Spinning the proverbial wheel? Social class and marketing
Social class is one of the most fundamental dimensions of social organization, influencing almost every aspect of our lives, including market-mediated consumption. Despite this situation, the topic has a chequered history in marketing and consumer research. Significantly, a research program initiated by W. L. Warner in the 1930s in the United States, which emphasized the multifaceted nature of social class and highlighted concepts such as status, social networks, social comparison and class distinctive attitudes, was abandoned for over 30 years. Only relatively recently, consumer researchers (Allen and Anderson, 1994; Holt, 1998) revitalized this type of approach by highlighting the usefulness of Bourdieu’s (1984) theory of social class and taste in explaining consumer behaviour. Strong parallels exist between the old and newer research programs, including similar conceptual underpinnings, matters of emphasis, and empirical findings. An intriguing question arises: `Why the hiatus in the study of social class in the consumer research field?’ To answer this question, we examine the history of social class in marketing and consumer research.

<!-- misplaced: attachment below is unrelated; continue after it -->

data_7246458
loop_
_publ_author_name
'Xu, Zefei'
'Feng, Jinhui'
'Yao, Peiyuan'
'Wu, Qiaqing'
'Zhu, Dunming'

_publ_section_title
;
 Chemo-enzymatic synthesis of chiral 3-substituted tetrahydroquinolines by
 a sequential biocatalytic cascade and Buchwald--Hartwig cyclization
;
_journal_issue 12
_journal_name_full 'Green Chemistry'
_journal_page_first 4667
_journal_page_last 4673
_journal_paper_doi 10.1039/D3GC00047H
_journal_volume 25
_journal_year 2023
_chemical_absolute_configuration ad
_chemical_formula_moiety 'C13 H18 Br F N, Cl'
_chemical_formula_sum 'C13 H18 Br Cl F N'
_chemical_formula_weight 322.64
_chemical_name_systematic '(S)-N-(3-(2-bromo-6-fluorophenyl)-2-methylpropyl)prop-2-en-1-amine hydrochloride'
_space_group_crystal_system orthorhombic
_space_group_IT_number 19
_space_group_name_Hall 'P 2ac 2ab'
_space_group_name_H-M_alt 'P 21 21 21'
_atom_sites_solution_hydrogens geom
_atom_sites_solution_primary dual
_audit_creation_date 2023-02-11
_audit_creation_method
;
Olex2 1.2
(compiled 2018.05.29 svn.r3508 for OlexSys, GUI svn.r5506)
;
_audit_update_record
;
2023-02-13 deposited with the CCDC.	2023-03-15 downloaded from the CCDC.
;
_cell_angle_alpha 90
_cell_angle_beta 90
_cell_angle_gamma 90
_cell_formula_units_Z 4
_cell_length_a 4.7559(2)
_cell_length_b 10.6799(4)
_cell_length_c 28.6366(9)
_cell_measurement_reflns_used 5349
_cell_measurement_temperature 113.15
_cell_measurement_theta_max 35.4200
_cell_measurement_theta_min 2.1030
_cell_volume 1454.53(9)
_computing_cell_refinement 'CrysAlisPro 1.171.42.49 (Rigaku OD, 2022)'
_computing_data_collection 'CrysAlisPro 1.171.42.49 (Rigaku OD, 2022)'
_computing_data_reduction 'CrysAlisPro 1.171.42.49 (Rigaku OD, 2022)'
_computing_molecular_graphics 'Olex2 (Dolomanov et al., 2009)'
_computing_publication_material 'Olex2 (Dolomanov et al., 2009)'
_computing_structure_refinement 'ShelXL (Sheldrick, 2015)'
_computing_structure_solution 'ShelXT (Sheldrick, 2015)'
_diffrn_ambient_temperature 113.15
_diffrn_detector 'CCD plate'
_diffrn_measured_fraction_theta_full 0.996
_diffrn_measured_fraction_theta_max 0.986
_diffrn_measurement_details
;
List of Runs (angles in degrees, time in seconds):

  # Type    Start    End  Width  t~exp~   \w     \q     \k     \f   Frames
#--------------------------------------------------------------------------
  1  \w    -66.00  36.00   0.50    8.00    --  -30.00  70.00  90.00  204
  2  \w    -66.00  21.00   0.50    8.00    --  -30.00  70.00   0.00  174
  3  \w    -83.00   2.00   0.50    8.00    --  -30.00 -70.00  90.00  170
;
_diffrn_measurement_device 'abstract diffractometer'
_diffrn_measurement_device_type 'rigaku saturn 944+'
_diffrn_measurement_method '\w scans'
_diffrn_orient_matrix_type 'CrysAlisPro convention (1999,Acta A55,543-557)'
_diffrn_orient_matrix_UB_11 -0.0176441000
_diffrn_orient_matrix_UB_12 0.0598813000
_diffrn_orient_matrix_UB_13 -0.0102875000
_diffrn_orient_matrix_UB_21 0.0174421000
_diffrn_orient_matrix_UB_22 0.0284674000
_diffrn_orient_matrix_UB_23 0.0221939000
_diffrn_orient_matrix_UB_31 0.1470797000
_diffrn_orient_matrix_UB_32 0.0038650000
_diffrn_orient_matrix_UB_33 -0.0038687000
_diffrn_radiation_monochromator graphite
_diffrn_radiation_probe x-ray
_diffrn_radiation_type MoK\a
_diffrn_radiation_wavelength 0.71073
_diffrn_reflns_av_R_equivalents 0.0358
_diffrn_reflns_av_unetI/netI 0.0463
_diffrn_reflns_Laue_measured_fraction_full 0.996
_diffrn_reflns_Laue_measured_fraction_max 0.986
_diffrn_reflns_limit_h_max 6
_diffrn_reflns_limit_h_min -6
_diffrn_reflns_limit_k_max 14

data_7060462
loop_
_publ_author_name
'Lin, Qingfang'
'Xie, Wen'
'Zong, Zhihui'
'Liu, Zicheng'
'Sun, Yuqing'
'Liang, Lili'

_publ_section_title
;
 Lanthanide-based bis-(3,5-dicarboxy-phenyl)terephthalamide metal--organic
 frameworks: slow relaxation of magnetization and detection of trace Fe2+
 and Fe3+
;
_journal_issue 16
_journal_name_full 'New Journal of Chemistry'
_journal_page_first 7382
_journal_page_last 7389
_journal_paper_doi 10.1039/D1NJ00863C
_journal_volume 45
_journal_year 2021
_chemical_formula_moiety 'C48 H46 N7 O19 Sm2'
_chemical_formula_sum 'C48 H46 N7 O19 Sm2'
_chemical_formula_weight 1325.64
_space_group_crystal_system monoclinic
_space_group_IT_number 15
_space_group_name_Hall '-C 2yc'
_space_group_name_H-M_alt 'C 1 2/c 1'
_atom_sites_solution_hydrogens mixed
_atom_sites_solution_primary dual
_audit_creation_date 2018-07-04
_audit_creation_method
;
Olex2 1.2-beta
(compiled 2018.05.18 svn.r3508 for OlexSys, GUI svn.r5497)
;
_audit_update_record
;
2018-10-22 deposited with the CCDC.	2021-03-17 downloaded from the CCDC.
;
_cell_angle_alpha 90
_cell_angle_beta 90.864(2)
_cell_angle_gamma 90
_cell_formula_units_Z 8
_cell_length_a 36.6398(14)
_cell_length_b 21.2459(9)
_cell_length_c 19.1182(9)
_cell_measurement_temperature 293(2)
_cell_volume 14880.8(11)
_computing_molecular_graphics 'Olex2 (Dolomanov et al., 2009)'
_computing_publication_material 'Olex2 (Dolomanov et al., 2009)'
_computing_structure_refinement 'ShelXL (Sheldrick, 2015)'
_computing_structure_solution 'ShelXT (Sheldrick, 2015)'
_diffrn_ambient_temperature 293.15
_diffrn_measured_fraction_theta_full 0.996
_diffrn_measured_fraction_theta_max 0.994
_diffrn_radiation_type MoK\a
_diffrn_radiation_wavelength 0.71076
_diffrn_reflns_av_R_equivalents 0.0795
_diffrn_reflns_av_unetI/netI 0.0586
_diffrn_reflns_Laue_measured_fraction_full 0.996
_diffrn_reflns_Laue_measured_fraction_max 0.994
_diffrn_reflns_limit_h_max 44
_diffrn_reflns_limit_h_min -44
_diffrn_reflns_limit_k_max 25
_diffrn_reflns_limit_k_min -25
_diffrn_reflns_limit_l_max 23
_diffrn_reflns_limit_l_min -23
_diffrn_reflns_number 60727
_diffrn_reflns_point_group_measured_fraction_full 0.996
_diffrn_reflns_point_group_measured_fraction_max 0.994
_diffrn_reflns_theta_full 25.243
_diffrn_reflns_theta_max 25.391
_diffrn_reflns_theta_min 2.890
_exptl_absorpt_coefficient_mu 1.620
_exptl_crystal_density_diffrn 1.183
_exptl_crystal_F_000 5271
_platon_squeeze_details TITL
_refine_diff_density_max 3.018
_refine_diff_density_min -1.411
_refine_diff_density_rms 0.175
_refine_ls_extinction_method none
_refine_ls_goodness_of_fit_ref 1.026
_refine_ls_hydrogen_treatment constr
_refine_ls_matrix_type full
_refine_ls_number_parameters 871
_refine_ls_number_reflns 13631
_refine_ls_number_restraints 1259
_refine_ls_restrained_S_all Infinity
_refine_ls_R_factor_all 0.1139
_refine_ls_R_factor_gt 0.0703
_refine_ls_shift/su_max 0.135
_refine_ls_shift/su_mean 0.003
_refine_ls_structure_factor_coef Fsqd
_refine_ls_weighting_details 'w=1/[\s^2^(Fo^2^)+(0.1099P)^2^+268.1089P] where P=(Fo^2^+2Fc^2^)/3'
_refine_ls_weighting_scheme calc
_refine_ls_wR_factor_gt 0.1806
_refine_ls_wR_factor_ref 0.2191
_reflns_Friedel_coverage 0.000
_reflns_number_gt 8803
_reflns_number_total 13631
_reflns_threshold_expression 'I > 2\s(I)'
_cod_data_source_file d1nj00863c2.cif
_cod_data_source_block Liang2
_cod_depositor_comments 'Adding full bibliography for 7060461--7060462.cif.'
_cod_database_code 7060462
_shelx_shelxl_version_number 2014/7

Marketing Theory, Vol. 8, No. 4, 387-405 (2008)
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